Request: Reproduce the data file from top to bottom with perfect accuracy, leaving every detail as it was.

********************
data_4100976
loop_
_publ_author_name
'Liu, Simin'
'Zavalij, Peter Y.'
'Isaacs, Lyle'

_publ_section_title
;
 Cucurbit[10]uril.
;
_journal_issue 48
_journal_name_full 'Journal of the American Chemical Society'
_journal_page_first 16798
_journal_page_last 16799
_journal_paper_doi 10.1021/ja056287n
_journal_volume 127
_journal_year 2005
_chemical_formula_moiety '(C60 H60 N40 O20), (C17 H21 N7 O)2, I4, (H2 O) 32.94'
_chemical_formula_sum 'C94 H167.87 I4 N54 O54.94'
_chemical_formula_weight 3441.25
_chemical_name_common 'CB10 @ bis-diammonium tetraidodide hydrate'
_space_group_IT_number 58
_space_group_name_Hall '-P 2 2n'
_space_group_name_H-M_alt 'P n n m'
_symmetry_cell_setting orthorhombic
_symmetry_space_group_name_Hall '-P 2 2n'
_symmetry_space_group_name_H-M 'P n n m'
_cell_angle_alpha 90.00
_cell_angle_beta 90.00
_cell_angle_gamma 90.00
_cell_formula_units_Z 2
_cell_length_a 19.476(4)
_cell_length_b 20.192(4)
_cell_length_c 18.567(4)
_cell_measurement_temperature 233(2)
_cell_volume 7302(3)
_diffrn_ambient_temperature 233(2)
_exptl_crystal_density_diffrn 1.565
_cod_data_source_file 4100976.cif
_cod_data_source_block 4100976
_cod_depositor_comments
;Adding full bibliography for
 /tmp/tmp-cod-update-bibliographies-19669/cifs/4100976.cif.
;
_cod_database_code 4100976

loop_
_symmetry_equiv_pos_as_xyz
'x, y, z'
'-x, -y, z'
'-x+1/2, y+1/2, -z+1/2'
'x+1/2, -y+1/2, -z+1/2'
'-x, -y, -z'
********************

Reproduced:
data_4100976
loop_
_publ_author_name
'Liu, Simin'
'Zavalij, Peter Y.'
'Isaacs, Lyle'

_publ_section_title
;
 Cucurbit[10]uril.
;
_journal_issue 48
_journal_name_full 'Journal of the American Chemical Society'
_journal_page_first 16798
_journal_page_last 16799
_journal_paper_doi 10.1021/ja056287n
_journal_volume 127
_journal_year 2005
_chemical_formula_moiety '(C60 H60 N40 O20), (C17 H21 N7 O)2, I4, (H2 O) 32.94'
_chemical_formula_sum 'C94 H167.87 I4 N54 O54.94'
_chemical_formula_weight 3441.25
_chemical_name_common 'CB10 @ bis-diammonium tetraidodide hydrate'
_space_group_IT_number 58
_space_group_name_Hall '-P 2 2n'
_space_group_name_H-M_alt 'P n n m'
_symmetry_cell_setting orthorhombic
_symmetry_space_group_name_Hall '-P 2 2n'
_symmetry_space_group_name_H-M 'P n n m'
_cell_angle_alpha 90.00
_cell_angle_beta 90.00
_cell_angle_gamma 90.00
_cell_formula_units_Z 2
_cell_length_a 19.476(4)
_cell_length_b 20.192(4)
_cell_length_c 18.567(4)
_cell_measurement_temperature 233(2)
_cell_volume 7302(3)
_diffrn_ambient_temperature 233(2)
_exptl_crystal_density_diffrn 1.565
_cod_data_source_file 4100976.cif
_cod_data_source_block 4100976
_cod_depositor_comments
;Adding full bibliography for
 /tmp/tmp-cod-update-bibliographies-19669/cifs/4100976.cif.
;
_cod_database_code 4100976

loop_
_symmetry_equiv_pos_as_xyz
'x, y, z'
'-x, -y, z'
'-x+1/2, y+1/2, -z+1/2'
'x+1/2, -y+1/2, -z+1/2'
'-x, -y, -z'